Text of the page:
sea of green

Texas weeps over dust… once fields
Mississippi over mud

While next to my house
In Cowtown, Colorado
An Alfalfa man smiles
A bit.

Alfalfa is a
Sacred Sea
Dad says,
so rich in nutrients.
more like peanuts than grass
a person could live on it.

wise ancient Chinese doctors
prescribed it for eons
old and new Boulder hippies eat the sprouts.

a precision plant
requiring skill, pH balancing.

But not too much for its drought tolerant
50 foot roots drown.
Deadly to the beasts raw,
Dried like a precious cow drug.
Too dry?
The leaves
. . leave
Only the stem. No value.
Too wet? Spontaneous combustion.

So important is alfalfa
That the tiny town of
Sterling has a festival called
Hay Days.
my beautiful and talented
sister in law stood, smiling
microphone in hand
roasting in the choking greenish clouds.
Next to square balers
Round balers
1 ton balers,
Sugar coating hay
For her farming radio fan club.

Hay isn’t something most people ever think about.
But all the world round,
its plenty stands between starvation

in Texas, over another brown meal of canned pinto beans
A farmer bows his dusty head in the brown heat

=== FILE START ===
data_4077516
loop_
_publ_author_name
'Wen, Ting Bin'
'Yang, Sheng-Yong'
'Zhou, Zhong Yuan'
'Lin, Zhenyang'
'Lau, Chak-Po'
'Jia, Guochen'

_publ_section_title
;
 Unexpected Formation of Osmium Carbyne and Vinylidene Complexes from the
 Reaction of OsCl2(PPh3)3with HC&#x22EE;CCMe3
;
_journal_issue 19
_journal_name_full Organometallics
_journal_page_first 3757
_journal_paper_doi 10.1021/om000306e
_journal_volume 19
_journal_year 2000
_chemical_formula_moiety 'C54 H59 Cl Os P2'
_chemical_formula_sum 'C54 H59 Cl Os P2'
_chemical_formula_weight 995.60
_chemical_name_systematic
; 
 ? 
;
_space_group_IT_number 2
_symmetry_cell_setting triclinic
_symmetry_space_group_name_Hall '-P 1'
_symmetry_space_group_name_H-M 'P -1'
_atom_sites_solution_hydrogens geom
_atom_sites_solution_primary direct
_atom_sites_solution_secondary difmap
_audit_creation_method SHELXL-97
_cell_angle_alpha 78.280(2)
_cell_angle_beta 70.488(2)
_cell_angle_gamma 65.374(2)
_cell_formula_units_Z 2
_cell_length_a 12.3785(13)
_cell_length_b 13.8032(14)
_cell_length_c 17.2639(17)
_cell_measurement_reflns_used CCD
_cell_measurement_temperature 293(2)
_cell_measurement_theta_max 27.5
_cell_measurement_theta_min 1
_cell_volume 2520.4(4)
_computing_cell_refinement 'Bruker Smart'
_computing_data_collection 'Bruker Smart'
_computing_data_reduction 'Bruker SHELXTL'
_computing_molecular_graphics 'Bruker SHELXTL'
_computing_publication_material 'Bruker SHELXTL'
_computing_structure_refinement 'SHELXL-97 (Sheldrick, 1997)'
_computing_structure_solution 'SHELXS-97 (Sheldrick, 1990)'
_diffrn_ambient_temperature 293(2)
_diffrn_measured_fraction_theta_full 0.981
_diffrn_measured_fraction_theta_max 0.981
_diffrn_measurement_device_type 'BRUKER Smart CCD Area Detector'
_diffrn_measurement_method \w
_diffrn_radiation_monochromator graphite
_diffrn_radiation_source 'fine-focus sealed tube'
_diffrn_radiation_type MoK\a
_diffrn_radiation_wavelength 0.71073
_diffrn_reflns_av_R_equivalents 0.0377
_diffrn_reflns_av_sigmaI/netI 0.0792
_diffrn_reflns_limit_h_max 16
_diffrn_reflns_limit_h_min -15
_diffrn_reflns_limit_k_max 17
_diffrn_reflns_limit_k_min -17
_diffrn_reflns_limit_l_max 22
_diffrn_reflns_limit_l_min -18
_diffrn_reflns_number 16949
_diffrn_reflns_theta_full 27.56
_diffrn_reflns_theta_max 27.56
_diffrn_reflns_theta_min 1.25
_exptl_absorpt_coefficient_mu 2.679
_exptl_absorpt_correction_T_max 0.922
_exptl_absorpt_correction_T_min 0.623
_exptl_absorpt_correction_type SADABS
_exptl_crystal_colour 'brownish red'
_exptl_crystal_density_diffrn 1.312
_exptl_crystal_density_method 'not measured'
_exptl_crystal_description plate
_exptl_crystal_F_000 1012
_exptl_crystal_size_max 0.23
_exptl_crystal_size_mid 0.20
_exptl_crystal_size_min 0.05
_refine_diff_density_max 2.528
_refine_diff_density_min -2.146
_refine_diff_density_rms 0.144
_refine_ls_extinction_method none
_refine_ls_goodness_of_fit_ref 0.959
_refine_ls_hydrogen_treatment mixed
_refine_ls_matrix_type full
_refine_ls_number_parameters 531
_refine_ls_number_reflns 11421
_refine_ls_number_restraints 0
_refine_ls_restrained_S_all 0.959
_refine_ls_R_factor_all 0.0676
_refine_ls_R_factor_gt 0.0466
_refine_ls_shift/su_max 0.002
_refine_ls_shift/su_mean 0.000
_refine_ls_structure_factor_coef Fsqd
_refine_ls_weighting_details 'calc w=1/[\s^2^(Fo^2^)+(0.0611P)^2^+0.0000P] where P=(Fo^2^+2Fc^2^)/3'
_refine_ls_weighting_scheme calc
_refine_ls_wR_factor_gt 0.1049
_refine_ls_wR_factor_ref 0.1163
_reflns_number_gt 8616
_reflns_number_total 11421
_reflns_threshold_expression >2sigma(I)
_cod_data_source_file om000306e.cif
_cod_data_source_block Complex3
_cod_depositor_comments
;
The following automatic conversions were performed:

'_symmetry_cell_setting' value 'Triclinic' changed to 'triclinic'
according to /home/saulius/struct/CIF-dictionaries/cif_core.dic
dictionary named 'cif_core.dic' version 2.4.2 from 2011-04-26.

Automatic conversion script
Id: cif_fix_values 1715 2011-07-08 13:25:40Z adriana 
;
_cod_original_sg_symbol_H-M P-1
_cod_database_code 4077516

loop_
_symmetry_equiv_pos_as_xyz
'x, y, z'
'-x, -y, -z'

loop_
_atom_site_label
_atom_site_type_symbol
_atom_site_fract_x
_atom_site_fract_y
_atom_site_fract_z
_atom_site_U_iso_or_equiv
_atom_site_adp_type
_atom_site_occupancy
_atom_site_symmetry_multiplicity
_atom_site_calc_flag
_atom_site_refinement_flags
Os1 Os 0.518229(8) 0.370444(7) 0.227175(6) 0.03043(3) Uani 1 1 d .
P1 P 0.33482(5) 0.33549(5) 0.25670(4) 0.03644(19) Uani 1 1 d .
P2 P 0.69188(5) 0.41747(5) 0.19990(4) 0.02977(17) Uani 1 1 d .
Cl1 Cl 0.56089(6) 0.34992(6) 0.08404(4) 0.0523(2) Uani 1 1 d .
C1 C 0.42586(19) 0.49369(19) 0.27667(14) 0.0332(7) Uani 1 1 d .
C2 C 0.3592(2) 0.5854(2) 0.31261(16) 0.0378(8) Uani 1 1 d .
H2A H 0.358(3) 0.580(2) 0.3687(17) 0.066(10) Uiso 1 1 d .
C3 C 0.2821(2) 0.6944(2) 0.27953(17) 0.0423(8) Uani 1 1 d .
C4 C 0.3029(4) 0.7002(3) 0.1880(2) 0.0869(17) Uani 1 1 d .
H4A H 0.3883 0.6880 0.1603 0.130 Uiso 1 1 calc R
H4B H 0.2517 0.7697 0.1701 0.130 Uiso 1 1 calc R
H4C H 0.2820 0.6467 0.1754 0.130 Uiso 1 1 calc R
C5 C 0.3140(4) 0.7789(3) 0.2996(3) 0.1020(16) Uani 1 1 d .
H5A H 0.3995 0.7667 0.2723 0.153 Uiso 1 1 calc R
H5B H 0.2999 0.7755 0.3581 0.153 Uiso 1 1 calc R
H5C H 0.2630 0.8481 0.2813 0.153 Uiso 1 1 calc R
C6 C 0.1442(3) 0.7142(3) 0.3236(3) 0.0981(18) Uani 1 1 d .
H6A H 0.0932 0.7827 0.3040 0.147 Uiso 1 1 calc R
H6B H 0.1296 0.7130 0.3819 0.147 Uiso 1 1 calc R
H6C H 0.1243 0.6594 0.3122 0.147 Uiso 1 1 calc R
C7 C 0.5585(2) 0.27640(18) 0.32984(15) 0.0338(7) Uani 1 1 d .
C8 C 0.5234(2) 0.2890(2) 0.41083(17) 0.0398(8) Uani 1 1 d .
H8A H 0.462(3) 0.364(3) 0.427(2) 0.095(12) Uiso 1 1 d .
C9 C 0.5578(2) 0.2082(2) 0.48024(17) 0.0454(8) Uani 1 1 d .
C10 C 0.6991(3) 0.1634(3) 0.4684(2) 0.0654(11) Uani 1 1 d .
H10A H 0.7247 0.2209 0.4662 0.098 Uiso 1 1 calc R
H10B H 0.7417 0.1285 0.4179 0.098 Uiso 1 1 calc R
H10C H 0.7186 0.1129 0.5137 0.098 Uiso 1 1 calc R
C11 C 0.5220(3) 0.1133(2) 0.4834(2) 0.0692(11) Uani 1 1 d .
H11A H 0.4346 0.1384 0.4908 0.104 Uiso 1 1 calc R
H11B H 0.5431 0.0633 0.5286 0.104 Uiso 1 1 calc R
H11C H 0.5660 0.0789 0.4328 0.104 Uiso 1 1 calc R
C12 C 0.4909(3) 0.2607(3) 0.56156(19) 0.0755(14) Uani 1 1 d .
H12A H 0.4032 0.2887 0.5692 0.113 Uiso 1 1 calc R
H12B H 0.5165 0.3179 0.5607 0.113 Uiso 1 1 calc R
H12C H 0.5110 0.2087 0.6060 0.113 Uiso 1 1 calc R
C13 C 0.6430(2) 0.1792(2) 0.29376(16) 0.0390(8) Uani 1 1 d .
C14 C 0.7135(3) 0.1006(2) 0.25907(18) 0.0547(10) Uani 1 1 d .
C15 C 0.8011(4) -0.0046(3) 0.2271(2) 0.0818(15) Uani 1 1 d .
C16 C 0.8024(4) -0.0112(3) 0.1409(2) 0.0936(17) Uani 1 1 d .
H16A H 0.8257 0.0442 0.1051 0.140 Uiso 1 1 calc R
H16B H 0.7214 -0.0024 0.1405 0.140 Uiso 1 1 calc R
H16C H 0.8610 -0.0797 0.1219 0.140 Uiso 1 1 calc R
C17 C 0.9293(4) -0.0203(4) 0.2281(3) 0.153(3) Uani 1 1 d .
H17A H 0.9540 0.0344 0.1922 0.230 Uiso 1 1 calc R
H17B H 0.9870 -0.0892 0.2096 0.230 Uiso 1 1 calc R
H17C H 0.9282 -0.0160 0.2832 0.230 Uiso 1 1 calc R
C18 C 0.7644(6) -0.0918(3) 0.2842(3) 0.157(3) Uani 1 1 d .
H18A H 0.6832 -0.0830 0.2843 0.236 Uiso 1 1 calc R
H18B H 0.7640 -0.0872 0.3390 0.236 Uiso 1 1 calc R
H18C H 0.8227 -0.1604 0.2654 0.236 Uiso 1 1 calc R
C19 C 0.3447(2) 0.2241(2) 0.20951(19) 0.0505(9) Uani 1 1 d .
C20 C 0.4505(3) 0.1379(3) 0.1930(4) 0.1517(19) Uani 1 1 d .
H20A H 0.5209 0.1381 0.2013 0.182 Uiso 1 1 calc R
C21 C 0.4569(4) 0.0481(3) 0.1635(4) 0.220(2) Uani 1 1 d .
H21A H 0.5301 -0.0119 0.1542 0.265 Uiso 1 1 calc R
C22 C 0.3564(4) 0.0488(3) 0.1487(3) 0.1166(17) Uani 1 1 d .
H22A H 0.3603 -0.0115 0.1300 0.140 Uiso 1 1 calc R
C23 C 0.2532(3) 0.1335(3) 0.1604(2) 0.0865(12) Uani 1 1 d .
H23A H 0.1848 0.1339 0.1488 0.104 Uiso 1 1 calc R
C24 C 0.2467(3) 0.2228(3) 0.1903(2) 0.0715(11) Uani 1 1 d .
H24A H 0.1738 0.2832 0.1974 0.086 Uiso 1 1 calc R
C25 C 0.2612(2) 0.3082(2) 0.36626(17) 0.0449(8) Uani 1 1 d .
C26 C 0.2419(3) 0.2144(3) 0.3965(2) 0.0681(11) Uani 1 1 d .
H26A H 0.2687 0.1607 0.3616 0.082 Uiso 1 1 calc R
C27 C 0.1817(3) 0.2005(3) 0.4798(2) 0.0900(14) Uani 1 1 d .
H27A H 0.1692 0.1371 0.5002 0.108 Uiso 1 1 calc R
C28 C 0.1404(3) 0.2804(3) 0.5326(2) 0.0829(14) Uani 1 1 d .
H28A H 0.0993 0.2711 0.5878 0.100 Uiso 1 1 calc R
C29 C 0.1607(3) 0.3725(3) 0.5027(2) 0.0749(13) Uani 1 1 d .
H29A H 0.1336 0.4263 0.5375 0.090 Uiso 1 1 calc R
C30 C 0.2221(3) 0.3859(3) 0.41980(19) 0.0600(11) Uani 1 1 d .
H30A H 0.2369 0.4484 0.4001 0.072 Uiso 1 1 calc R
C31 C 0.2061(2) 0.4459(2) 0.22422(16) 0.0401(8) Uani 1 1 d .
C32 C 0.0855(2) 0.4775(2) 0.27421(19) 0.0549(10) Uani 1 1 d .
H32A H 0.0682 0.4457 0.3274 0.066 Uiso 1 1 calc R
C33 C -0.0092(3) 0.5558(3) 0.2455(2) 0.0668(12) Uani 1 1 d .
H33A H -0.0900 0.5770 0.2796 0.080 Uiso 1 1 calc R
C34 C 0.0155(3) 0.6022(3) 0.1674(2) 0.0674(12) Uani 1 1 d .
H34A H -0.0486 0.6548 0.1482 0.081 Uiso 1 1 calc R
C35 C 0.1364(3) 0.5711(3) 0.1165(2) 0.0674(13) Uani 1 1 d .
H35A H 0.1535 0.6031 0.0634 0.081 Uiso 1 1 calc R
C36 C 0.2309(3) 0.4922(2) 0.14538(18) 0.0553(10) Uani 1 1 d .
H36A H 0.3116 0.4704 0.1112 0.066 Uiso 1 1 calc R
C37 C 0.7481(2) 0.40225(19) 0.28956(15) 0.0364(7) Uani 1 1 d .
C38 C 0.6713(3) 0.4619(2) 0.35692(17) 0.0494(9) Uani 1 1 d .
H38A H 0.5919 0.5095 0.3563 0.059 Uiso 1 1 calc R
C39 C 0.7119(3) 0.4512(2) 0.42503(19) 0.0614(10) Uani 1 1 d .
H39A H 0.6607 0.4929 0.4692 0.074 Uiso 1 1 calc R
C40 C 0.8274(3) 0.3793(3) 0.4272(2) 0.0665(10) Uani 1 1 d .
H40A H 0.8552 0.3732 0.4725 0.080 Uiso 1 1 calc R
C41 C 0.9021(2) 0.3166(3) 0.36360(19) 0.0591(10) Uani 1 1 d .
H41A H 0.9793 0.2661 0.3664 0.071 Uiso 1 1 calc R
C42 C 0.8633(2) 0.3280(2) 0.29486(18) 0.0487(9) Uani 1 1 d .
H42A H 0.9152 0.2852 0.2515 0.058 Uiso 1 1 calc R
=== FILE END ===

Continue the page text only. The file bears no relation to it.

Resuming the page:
And weeps yet another fervent prayer

For his lost Sea of Green


  1. Wow! What a way to describe the value of alfalfa! I know the smell of fresh cut alfalfa. It is so nice! I have also seen the drought in Texas first hand and the heart ache that lives with it. I know the contentment of the cattle while feeding on the sweet tasting chopped alfalfa mixed with the delicious smell of corn silage! After being feed the cattle would lick all of the feed bunks clean! Alfalfa, the wonderful smell and taste of it that I will never forget!

  2. Authors note, my Dad, from a farming family in eastern Nebraska provided all the words for this poem in an email. He allows an errant patch of residual alfalfa to grow at the corner of his Denver house to remember.

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